Detailed neuropsychological assessment was performed on 110 patients at study entry by the neuropsychologist (WR) and at 3, 5, 10, 15, and 20 years for people with English as their main language. The neuropsychological assessment battery was designed to sample a range of cognitive domains. Details of the tests and administration have been previously reported and neuropsychological findings will be the subject of a separate paper.11 At the 15- and 20-year follow-up the minimental state examination (MMSE), Clinical Dementia Rating (CDR), and the Boston Naming Test were added to the battery.19–22 Depression was assessed by the 30 item Geriatric Depression Scale (GDS).23 Hallucinations were detected by routine questioning at each visit of the patient, and carer when present. Hallucinations were defined as a perception in the absence of an external stimulus and included presence, passage, complex visual, and auditory hallucinations. Illusions were also included as the altered perception of an external stimulus.
Cognitive function in patients who were not seen by the neuropsychologist was assessed by the neurologist (MH). The MMSE, similarities, letter fluency (words beginning with “f”, “c”, and “s” each in 1 min; normal >9 for each),24 category fluency (animals normal >17) and clock faces were recorded at 15 and 20 years. Clock face drawing was scored from 0 to 4 with 1 point each for a closed circle, all 12 numbers, numbers in correct positions and hands correctly placed. Perseveration was tested for by asking patients to copy a three-loop spiral. A Clinical Dementia Rating was recorded after interview with family members regarding memory and other cognitive functioning and its impact on daily life. A neuropsychological diagnosis of dementia was made on the basis of impairment in memory and at least two other areas of cognitive functioning. A test score that decreased at least two standard deviations from the mean score obtained by the control group signified cognitive impairment. The control group consisted of 50 age, gender, and education matched community living people without PD, who were friends or relatives of the patients. If no neuropsychological assessment was made, a diagnosis of dementia was based on a Clinical Dementia Rating ≥1 with supporting evidence from carers of gradual cognitive decline sufficient to impair daily function. This was supported by abnormalities in MMSE, letter and category fluency, and clock face drawing.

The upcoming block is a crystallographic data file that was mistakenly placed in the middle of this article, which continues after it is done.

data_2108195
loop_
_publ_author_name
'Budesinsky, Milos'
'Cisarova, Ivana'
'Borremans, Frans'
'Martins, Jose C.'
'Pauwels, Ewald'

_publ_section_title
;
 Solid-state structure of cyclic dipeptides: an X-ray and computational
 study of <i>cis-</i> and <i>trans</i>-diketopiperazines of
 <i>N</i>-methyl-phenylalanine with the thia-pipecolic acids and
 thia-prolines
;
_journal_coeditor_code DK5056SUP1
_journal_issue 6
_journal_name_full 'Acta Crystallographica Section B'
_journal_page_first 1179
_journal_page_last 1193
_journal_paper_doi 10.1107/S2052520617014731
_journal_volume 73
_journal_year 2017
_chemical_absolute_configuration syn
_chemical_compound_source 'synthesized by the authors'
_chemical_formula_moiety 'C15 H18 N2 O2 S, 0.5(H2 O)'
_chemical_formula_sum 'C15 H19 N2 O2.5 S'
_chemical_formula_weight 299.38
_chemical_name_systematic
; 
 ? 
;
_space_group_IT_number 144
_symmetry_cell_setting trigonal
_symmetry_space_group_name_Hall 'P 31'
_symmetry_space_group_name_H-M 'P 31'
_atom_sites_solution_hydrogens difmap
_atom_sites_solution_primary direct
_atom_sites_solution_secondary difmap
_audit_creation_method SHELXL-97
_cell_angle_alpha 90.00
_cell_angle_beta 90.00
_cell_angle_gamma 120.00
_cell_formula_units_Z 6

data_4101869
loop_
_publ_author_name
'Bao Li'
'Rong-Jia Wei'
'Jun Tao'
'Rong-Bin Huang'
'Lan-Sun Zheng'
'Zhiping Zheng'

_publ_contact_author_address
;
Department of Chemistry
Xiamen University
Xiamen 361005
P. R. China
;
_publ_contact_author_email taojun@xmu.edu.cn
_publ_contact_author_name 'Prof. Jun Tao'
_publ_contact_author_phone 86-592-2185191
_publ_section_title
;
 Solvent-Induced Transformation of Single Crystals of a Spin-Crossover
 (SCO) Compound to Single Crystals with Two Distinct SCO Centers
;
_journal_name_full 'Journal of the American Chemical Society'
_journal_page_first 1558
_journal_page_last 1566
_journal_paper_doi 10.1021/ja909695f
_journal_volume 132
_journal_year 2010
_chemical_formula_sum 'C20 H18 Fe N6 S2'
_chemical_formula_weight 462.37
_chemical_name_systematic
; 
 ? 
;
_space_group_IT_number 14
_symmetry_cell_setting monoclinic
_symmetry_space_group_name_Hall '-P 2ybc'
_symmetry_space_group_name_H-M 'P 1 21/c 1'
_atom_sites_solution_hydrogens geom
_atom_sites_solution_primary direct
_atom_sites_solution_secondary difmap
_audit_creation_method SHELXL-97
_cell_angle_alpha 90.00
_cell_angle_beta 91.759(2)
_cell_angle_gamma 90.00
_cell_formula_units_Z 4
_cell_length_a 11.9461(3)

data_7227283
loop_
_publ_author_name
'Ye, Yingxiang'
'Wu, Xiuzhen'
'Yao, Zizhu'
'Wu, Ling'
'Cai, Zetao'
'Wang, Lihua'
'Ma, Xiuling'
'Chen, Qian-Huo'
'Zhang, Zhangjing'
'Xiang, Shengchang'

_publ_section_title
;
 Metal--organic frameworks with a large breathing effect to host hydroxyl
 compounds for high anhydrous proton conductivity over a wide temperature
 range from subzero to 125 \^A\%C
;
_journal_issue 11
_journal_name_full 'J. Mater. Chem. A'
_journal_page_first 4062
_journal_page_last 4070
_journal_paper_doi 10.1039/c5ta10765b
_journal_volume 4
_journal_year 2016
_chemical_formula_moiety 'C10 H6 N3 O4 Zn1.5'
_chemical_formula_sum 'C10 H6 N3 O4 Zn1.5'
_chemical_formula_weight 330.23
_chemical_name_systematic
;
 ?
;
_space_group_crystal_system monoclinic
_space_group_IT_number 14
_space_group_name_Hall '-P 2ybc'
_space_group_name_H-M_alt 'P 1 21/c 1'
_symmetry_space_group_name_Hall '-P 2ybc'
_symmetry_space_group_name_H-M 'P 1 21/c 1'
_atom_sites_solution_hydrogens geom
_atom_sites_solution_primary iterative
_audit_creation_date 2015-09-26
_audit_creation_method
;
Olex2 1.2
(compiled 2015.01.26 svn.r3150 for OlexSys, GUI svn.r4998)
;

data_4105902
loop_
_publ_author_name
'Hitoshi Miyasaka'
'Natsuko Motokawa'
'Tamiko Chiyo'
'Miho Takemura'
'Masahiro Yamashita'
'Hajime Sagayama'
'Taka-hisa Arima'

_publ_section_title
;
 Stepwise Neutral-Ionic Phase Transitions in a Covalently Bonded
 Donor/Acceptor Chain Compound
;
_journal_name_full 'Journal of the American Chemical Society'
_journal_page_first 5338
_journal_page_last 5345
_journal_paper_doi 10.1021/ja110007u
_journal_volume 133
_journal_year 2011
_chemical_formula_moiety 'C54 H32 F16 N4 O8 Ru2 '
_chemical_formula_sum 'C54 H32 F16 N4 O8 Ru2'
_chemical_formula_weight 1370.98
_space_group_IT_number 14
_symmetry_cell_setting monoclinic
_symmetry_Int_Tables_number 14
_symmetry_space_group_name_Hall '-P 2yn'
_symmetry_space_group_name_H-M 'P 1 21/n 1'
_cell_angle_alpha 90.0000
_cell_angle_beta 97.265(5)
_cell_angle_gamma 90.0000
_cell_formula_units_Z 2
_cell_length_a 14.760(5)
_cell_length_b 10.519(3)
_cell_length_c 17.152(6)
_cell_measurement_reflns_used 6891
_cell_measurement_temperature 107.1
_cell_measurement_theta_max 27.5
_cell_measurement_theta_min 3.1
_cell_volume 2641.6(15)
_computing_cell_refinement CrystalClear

On several occasions during the study, patients were asked to consider donating their brains for diagnostic and research purposes. Informed consent was obtained from the patient and family. The brain donation program at the Prince of Wales Medical Research Institute has both institutional and ethical approval and complies with the guidelines of the National Health and Medical Research Council of Australia. Brain only autopsy was performed and standard neuropathological methods and diagnostic criteria were used.25
The time to event data are presented as Kaplan–Meier curves, where the time to event is censored at the end of follow-up or death if the event has not occurred by that time. For the mortality analysis, the expected number of deaths is the number of deaths expected given the age and sex specific death rates seen in the general Australian population; these rates vary with calendar year, which has been taken into account for the calculations. The standardized mortality ratio (SMR) is the ratio of the observed and expected number of deaths and has been analyzed using Poisson regression. These analyses were performed in Stata (Version 9).26
Thirty patients (15 men and 15 women) have survived to be included in the 20-year follow-up that ranged from 19.8 to 22 years. Their average age is now 74 years (SD = 7.9), and was 54 years at presentation compared to 62 years for the initial total group.